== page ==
Essays on Financial Market Liquidity under Market Duress
Flaherty, Susan Marie Devay (author)
Ang, James (professor directing dissertation)
Zuehlke, Thomas (outside committee member)
Clark, Jeffrey (committee member)
Norrbin, Stefan (committee member)
Department of Finance (degree granting department)
Florida State University (degree granting institution)
The purpose of this dissertation is to examine financial market liquidity when investors and markets face financial crises. The investigation attempts to discern changes in investor behavior and if evidence exists to support the theory of contagion across markets. Chapter one adds to the literature by examining the dynamics of liquidity and trading behavior patterns during a crisis using transaction level data. Previous studies focus primarily on liquidity during normal trading activity or after corporate news announcements. The primary contribution of this research is to provide answers to questions regarding equity liquidity, investor behavior, and trading activity during a crisis. Internet stocks are selected and categorized based on a quality measure to determine how liquidity changes across quality groups and to determine the direction of investor trading during the crisis. The results are generally mixed. While there is evidence that the crisis had a significant impact on liquidity for both the high quality and low quality groups, the results do not confirm the hypothesis that investors sell their high quality shares in greater numbers during the crisis. The trade direction analysis also does not support the flight-from-quality hypothesis. However, the relationship between liquidity level and returns as suggested by previous studies is confirmed by the data. Chapter two examines the contagion phenomenon during the Asian financial crisis. Contagion has been attributed to shocks that are transmitted through cross-market links as a result of investor reaction. The cross-market linkages result from portfolio investment strategies where funds are invested in several countries within a particular region. When investors begin to lose in one market, wealth declines and investors sell their investments in several markets to compensate and to rebalance risk in their portfolios. This is referred to as investor induced contagion. This process is described in the crisis-contingent literature where liquidity shocks affect investor behavior and in the more recent literature on cross-market rebalancing. Using causality analysis in a vector autoregressive (VAR) framework, this study examines the aggregate liquidity market indices in order to provide another avenue of analysis in determining if contagion is prevalent during a crisis and transmittable through the rebalancing process of international, aggregate investor holdings. The results indicate that market liquidity does not act as an indicator of contagion, and suggest that the market liquidity of developing economies does not lead that of more advanced economies. While the liquidity indices do not reveal any evidence of contagion in the context of this study, the importance of liquidity as a market factor and the study of contagion are not reduced.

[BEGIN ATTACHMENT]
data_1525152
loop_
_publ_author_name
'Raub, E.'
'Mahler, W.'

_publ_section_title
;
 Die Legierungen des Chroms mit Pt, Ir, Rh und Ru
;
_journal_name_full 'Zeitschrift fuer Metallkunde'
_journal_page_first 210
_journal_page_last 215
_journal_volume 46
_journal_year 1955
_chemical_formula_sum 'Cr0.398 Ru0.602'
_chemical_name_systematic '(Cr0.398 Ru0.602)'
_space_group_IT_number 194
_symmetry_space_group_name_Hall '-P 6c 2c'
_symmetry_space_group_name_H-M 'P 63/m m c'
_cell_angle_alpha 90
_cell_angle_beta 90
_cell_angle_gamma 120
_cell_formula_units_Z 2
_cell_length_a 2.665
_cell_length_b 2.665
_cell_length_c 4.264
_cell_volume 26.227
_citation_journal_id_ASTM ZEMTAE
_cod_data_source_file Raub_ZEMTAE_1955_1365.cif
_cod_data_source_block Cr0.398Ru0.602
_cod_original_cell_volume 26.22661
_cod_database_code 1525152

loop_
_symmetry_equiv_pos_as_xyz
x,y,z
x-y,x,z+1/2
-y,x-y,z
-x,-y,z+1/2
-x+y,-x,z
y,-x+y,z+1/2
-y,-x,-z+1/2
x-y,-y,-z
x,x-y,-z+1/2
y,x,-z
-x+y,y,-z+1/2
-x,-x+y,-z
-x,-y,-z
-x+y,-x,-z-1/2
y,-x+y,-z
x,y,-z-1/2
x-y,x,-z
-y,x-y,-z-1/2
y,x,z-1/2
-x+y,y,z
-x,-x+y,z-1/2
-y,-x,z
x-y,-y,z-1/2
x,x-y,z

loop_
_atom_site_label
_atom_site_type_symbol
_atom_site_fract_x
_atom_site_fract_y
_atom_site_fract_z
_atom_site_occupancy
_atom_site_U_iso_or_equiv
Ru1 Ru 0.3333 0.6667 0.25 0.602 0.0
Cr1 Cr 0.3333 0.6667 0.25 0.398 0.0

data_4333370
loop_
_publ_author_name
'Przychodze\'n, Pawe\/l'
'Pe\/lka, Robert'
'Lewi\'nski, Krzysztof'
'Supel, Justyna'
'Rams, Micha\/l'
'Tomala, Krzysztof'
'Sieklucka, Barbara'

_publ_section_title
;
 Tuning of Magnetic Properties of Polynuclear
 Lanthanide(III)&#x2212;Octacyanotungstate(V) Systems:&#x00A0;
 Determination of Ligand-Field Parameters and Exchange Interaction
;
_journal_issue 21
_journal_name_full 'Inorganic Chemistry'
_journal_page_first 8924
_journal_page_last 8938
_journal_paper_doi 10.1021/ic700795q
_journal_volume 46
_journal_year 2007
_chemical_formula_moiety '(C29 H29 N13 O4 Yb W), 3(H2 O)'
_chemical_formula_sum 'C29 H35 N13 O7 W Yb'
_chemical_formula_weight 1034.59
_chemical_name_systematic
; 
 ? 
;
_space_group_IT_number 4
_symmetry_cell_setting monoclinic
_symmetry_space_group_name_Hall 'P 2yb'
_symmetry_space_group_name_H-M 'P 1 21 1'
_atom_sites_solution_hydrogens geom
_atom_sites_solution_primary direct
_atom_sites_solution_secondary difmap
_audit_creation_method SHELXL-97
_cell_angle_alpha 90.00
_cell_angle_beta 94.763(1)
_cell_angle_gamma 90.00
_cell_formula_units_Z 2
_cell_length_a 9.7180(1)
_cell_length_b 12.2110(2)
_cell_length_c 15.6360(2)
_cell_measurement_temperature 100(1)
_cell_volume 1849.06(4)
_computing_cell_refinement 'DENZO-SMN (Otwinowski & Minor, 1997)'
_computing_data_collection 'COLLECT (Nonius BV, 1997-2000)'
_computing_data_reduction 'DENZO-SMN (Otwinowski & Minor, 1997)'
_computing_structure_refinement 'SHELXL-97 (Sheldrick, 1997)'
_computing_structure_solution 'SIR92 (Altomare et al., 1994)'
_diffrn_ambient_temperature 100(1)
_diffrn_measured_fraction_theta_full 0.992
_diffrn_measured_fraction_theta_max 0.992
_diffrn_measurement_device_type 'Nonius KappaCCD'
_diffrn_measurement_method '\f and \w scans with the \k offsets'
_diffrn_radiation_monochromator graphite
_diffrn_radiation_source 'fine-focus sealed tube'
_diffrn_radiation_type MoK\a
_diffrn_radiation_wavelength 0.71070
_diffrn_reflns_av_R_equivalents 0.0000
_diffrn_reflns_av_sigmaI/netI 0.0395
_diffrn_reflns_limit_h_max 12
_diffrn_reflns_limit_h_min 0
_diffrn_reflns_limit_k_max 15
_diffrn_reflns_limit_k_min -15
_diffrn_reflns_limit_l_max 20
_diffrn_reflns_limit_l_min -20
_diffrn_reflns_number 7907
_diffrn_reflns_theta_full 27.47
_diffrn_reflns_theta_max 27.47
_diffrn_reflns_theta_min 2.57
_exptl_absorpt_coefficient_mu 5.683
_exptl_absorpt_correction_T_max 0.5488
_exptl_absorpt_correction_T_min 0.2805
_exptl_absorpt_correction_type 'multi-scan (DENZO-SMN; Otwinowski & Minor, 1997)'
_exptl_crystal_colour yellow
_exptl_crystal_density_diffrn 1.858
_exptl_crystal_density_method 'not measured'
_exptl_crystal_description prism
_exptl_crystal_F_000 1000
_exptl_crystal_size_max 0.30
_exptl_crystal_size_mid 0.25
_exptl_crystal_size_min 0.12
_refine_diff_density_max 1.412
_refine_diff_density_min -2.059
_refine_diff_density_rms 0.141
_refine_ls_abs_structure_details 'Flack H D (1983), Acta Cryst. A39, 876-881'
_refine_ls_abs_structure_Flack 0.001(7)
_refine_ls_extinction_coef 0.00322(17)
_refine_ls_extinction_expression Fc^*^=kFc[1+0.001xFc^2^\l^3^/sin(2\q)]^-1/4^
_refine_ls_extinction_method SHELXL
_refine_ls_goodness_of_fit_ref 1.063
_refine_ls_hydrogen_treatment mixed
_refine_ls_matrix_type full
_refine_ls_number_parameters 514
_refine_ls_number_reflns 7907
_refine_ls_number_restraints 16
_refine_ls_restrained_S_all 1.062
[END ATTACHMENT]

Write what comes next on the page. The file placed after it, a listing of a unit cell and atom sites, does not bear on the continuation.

Contagion, Asian Crisis, Liquidity
August 27, 2003.
A Dissertation submitted to the Department of Finance in partial fulfillment of the requirements for the degree of Doctor of Philosophy.
Includes bibliographical references.
James Ang, Professor Directing Dissertation; Thomas Zuehlke, Outside Committee Member; Jeffrey Clark, Committee Member; Stefan Norrbin, Committee Member.
Florida State University
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